Barclays unveiled two new U.S. regulatory probes on Wednesday as the bank, already rocked by an interest rate rigging scandal, said profits fell by a fifth due to charges for the mis-selling of insurance.
Barclays said the U.S. Department of Justice (DOJ) and U.S. Securities and Exchange Commission were investigating whether its relationships with third parties who help it win or retain business are compliant with the U.S. Foreign Corrupt Practices Act. It is also being investigated for past power trading in the western U.S.
The bank said that an order and notice from the Federal Energy Regulatory Commission over Barclays power trading could be issued as early as today.
Barclays reported third-quarter earnings on Wednesday showing a pre-tax profit of 1.73 billion pounds — broadly in line with forecasts of 1.7 billion pounds. Analysts say it is in a stronger position than rivals to cope with troubled euro zone economies and tougher finance sector regulations.
New chief executive Antony Jenkins is aiming to restore some stability after a tumultuous summer for the U.K. bank dominated by fallout from the Libor interest rate rigging scandal.
Jenkins, appointed CEO at the end of August, has taken over from Bob Diamond, who resigned after Barclays was fined for its part in manipulating the
Jenkins, due to unveil a full strategic plan in February, is expected to focus more on retail banking and less on riskier investment banking but the shift could be gradual as the latter provides the bulk of the bank's profits.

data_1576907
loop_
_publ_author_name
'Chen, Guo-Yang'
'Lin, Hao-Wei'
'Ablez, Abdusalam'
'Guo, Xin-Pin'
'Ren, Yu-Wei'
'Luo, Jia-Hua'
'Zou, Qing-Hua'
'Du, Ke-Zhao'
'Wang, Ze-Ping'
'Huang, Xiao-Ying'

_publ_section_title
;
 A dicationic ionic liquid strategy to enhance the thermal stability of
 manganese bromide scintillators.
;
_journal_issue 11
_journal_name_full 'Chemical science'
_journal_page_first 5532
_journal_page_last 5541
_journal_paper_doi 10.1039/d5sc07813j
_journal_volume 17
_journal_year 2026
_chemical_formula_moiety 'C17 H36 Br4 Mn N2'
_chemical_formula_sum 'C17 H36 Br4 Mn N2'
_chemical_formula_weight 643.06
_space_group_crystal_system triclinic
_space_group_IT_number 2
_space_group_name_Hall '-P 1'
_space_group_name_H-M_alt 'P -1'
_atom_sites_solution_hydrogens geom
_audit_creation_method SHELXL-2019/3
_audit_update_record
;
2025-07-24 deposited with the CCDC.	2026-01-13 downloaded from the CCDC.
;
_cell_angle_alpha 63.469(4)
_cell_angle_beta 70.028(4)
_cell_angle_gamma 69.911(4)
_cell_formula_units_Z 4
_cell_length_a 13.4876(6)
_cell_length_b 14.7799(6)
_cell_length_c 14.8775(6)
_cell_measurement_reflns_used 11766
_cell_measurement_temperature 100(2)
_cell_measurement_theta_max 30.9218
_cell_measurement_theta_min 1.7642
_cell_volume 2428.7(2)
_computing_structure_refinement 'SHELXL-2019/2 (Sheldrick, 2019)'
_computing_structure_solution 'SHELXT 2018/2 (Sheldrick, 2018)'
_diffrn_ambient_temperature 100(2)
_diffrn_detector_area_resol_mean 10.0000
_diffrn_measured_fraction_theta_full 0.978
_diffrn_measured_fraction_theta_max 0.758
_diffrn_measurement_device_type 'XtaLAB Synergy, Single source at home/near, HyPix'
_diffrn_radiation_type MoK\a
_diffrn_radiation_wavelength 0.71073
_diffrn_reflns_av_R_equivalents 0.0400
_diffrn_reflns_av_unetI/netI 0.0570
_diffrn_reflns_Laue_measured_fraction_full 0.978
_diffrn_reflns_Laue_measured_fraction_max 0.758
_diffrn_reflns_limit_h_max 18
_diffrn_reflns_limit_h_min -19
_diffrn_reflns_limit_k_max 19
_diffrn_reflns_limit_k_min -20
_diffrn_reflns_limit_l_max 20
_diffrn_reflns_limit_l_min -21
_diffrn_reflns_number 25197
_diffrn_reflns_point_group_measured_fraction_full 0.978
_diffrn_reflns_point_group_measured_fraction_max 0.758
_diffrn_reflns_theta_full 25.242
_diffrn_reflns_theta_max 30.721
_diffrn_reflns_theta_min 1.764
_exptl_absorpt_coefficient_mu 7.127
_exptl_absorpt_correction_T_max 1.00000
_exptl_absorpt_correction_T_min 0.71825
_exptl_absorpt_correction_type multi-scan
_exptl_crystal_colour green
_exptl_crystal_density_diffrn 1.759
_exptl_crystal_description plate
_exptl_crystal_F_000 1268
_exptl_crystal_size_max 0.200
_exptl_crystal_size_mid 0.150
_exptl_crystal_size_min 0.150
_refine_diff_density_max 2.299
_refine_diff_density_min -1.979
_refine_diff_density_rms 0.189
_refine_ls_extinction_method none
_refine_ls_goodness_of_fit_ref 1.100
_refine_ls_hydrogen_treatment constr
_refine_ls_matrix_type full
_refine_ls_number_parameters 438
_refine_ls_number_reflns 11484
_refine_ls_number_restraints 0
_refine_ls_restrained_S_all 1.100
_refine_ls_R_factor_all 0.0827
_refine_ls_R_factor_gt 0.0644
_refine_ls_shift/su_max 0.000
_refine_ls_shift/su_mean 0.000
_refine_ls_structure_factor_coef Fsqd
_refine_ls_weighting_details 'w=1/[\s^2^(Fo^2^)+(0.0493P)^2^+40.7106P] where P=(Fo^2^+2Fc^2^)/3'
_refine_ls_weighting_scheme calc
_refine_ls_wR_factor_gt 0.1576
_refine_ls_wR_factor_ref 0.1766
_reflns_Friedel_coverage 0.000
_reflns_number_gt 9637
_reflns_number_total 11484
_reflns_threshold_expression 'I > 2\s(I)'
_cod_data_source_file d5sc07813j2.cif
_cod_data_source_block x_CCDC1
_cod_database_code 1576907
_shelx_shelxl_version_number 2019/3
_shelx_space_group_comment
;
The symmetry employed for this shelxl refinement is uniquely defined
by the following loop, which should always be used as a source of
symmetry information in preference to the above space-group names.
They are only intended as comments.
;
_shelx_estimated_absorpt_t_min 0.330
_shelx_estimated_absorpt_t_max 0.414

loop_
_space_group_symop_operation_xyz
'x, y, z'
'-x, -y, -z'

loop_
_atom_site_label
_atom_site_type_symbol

Swiss bank UBS unveiled plans on Tuesday to fire 10,000 staff and wind down its fixed income business. Barclays and Deutsche Bank stand to benefit from UBS's retreat. Deutsche Bank's investment bank produced record third quarter revenue and helped lift group profit by 20 percent.
Barclays also said it will take a 700 million pound charge in the third quarter for the mis-selling of payment protection insurance. It is also expected to take a 1.1 billion pound accounting-related hit on the value of its own debt.
The bank suffered another blow this week when a High Court Judge ordered it to stand trial over damages stemming from Libor manipulation — the first such case to be heard in a British court.
The case relates to the mis-selling of interest rate swaps to small businesses, for which Barclays has already set aside a 450 million pound provision, a number which analysts now believe could rise further.
Barclays Chairman Marcus Agius will step down on Wednesday, handing over to David Walker, who has said he will work closely with Jenkins to shake up culture and reshape the bank.